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Growth in the non-oil private sector will accelerate from  25-year lows.
Growth in the non-oil private sector will accelerate from  25-year lows.

Saudi Growth to Remain Slow

Saudi Growth to Remain Slow

Saudi Arabia’s economy is forecast to continue slowing this year, dragged down by negative growth in the oil sector, according to Jadwa Investment.
Its latest report said growth in the oil sector will turn negative due to the kingdom’s compliance with OPEC production cuts, while non-oil sector growth should rebound but “remain subdued” during 2017, Arabian Business reported.
Jadwa forecast that growth in the non-oil private sector will accelerate from 25-year lows with non-oil mining and ownership of homes likely to be the fastest growing sectors. It added that growth in wholesale and retail and construction will turn positive following a recession in 2016.
Jadwa said that the combination of a rebound in oil revenue as a result of higher oil prices, rising non-oil revenue, and improving efficiency in expenditure will result in the fiscal deficit falling to single digits in 2017.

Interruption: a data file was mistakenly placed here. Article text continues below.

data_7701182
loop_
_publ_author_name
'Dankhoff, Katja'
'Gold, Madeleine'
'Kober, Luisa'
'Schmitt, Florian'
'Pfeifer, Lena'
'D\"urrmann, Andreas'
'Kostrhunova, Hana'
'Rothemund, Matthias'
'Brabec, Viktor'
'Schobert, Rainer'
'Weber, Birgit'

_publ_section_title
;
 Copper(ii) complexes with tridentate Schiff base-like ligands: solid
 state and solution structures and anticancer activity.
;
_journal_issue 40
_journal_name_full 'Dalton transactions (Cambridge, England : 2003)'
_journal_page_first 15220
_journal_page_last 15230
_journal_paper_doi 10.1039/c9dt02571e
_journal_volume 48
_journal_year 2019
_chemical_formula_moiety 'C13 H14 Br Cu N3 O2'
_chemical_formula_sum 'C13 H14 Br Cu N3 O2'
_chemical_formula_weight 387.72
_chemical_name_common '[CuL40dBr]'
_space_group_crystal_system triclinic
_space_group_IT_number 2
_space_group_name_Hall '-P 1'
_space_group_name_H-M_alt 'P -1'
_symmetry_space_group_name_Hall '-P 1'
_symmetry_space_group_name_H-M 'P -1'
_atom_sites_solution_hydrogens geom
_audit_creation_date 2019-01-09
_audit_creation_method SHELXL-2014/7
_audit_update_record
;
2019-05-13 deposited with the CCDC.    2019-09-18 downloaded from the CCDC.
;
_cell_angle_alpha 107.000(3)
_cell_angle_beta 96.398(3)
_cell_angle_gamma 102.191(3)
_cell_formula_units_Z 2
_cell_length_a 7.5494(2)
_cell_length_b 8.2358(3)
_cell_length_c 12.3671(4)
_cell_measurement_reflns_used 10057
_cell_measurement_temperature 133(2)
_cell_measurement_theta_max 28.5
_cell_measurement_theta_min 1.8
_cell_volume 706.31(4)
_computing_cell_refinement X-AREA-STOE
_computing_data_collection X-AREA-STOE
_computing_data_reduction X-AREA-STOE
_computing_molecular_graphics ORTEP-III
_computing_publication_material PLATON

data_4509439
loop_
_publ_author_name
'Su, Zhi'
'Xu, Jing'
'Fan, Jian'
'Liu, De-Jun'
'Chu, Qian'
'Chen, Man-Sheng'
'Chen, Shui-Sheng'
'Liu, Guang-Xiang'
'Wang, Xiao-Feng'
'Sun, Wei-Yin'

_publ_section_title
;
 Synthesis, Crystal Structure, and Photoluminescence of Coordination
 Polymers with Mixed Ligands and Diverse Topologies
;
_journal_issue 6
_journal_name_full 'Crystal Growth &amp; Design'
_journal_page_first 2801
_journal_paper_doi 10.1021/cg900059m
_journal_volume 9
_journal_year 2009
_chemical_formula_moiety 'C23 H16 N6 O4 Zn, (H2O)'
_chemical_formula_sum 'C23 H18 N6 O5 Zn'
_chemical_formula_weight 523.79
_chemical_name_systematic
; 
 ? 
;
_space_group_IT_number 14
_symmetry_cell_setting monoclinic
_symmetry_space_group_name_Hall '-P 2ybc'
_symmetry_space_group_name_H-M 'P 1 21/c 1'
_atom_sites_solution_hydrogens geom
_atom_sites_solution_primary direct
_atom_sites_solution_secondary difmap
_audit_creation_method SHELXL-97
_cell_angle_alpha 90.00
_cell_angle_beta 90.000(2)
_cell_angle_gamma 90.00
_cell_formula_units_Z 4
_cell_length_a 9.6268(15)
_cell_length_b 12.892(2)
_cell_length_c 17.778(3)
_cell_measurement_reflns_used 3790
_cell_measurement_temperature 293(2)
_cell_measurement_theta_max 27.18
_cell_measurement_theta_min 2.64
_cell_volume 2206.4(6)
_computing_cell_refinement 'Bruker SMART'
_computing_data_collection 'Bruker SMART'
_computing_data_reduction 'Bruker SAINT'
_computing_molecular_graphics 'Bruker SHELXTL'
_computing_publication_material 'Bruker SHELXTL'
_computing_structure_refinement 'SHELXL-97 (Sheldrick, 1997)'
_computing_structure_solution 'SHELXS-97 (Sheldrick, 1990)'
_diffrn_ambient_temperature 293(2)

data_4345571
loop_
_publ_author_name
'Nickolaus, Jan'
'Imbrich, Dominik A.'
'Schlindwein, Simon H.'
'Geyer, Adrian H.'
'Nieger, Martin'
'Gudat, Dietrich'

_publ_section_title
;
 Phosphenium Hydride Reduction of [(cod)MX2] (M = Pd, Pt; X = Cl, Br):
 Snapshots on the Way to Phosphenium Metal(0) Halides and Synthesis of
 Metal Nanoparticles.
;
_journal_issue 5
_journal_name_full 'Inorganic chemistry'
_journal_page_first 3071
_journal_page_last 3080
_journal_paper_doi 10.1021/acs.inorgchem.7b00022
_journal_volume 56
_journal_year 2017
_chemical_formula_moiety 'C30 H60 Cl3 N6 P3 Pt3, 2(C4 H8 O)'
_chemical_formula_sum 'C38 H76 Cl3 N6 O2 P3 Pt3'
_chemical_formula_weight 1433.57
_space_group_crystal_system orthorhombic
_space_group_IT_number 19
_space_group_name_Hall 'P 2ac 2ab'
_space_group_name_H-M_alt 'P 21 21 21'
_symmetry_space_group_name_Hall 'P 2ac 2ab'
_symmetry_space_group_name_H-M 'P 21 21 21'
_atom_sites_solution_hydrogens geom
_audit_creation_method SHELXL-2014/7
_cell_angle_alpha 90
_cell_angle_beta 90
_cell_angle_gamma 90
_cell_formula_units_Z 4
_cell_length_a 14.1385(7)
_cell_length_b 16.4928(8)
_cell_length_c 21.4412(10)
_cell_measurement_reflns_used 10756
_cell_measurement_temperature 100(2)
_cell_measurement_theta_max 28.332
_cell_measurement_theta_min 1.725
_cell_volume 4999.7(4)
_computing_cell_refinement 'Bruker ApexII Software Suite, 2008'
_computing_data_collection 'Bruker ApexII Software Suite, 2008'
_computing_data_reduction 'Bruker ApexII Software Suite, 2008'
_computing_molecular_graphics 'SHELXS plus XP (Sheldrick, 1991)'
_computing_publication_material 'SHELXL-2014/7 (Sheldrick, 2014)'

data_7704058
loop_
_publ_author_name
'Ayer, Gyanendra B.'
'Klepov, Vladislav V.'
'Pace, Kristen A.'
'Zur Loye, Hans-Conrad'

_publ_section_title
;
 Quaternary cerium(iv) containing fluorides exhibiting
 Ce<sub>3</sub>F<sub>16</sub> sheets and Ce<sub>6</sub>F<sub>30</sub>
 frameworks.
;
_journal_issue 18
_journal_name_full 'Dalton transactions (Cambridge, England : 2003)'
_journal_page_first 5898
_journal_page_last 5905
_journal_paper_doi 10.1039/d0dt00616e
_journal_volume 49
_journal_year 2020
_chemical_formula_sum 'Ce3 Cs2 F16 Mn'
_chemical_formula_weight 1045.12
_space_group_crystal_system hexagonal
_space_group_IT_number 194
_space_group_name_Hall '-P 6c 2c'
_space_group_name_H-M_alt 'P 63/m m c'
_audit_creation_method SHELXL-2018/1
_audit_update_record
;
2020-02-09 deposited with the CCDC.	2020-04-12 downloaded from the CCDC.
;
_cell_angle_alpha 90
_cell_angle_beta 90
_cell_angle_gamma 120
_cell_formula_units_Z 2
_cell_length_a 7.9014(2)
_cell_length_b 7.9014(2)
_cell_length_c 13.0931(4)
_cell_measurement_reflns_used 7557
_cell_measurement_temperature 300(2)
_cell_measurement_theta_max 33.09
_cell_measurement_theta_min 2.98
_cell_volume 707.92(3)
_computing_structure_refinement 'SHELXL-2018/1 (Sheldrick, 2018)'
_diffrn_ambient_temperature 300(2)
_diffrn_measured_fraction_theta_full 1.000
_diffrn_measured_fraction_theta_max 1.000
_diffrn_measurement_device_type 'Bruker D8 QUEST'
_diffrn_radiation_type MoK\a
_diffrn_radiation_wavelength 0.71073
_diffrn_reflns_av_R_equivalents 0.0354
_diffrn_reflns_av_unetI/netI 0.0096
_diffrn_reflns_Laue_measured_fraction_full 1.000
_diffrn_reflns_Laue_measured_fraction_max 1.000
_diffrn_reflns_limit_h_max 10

The current account deficit will also shrink considerably, boosted by a rise in oil export revenue, it noted.
“The main risks to our forecast stems from the external environment, specifically, any delays in the implementing reforms in the most growth-enhancing areas of the National Transformation Program,” the report said.
Jadwa added that the partial impact of fiscal balancing measures will be offset by the government’s focus on restructuring the private sector support mechanism.

 Heading Toward Deflation
Figures released by the Saudi General Authority for Statistics show that month-on-month, in January, the cost of living index in Saudi Arabia recorded a decrease of 0.2% compared with the month of December 2016. Compared to year-ago levels, prices were down by 0.4%.
The data for January marks the first time in more than 10 years that Saudi Arabia has seen consumer price deflation, reflecting the slowing of the country’s economy last year in reaction to lower oil prices. It also demonstrates the impact of the strength of the dollar on the Saudi riyal and its peg to the US currency.
However, deflation is expected to be a short-lived phenomenon, with tax increases on the likes of fuel and tobacco in the pipeline.
The GAS has been publishing consumer prices and index data in Saudi Arabia for more than 50 years. Data is collected from 16 major cities of which 13 represent the centers of the country’s administrative regions (Riyadh, Makkah, Madinah, Buraydah, Dammam, Abha, Tabuk, Hail, Arar, Jazan, Najran, Baha, Sakaka) and three others, namely, Jeddah, Taif, and Hofuf.

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